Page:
May 13, 2014

Taxes and guns

There is a case to be made that the 1% have played their hand badly.  After all, as Matt Yglesias points out, this guy made more last year than every kindergarten teacher combined.  Robert Reich does the math and suggests that Tepper made in the neighborhood of $1,750,000 an hour.  An hour.  Can anyone even imagine that much money?  I can't.  Yet, this guy pays a lower income tax than we do, since his wealth is considered capital gains and not income.  Add to that, the constant whining of the very same people that anyone talking about taxes is emulating Hitler, and you have a group of people who might be losing the perception war.



For the most part, our discussion on taxes has always focused on revenue and fairness.   Despite that approach, the right has chosen to depict calls for higher taxes as "class warfare," where we want to "punish success."  Of course, that isn't true, but maybe it should be.  Not to punish success, but at a certain point, perhaps we have to start taxing these super rich simply to keep them from being super rich.  Matt Yglesias, again, seems to be the first one to suggest it, but I think that more bad actions from these rich people, and the growing inequality is going to breed more resentment.  (Beyond the Laffer Curve — the case for confiscatory taxation - Vox)  Which, of course, is why many conservatives through history have called, at least, for a robust safety net, simply to keep lower class resentment from growing.  Or to make sure those lower class people can purchase the goods that make the wealthy wealthy.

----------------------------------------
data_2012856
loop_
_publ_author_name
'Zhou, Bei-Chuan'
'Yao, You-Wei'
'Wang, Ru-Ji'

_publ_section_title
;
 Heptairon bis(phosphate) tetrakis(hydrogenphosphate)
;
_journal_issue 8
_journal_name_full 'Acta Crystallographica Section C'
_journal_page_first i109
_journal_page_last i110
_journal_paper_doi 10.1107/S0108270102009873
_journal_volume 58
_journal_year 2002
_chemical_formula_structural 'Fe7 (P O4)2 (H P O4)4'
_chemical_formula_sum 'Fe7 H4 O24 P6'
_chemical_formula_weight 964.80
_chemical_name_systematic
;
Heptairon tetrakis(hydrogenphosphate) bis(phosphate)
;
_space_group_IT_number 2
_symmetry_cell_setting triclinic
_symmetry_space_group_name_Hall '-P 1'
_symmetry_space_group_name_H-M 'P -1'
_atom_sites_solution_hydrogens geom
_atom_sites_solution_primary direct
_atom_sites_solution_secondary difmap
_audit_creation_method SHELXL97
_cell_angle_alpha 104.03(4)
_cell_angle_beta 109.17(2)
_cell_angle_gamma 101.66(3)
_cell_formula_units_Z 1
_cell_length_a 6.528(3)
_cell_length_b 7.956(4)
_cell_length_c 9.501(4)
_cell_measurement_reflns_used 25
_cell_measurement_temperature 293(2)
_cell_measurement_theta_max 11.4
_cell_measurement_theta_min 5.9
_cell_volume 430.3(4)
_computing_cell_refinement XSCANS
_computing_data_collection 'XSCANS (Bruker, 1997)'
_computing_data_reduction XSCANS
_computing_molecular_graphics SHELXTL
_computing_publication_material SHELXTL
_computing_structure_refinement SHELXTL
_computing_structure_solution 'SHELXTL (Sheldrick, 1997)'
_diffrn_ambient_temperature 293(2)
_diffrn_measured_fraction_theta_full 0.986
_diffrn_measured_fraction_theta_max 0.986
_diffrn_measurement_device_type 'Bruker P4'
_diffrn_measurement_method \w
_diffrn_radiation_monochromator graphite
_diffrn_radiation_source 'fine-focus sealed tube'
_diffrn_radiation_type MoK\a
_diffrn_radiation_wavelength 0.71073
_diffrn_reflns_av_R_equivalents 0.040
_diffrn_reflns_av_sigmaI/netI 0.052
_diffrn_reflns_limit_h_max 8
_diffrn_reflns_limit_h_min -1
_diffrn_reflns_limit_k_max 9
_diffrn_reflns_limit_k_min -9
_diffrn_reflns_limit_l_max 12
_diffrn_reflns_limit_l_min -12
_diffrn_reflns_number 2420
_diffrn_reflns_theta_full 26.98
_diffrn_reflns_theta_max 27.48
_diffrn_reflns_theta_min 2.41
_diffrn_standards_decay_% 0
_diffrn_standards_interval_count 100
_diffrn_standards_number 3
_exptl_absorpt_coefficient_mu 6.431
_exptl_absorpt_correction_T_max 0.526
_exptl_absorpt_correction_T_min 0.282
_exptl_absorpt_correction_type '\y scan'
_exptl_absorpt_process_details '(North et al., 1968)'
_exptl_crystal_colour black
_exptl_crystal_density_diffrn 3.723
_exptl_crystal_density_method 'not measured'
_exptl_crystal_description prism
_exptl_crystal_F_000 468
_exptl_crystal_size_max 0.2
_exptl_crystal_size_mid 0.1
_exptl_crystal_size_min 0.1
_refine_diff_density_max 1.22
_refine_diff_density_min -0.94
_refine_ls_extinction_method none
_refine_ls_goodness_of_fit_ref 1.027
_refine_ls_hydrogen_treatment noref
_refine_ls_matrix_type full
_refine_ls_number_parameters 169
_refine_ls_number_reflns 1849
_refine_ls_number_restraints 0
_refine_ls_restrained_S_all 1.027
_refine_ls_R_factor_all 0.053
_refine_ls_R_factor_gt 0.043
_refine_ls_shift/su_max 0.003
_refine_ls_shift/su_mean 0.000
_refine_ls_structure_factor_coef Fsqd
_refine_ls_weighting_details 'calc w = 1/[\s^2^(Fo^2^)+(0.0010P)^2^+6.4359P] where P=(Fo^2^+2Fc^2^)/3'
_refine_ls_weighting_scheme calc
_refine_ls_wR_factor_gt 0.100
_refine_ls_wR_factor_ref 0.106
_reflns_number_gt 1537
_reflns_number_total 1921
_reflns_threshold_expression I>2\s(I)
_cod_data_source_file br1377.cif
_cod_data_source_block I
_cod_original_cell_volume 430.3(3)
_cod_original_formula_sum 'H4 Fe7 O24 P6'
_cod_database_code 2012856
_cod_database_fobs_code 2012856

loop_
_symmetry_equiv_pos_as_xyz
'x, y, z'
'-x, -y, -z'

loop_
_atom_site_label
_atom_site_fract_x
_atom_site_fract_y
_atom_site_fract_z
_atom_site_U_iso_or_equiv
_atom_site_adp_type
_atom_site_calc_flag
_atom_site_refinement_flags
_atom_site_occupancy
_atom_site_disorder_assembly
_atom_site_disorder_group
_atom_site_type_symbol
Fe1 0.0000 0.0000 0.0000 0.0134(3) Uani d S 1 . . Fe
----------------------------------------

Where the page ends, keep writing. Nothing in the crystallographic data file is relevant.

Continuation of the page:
But maybe at some point, we tax them simply because we don't like them.  I am not sure that is the best policy, but we are headed there--or we are headed toward complete oligarchy.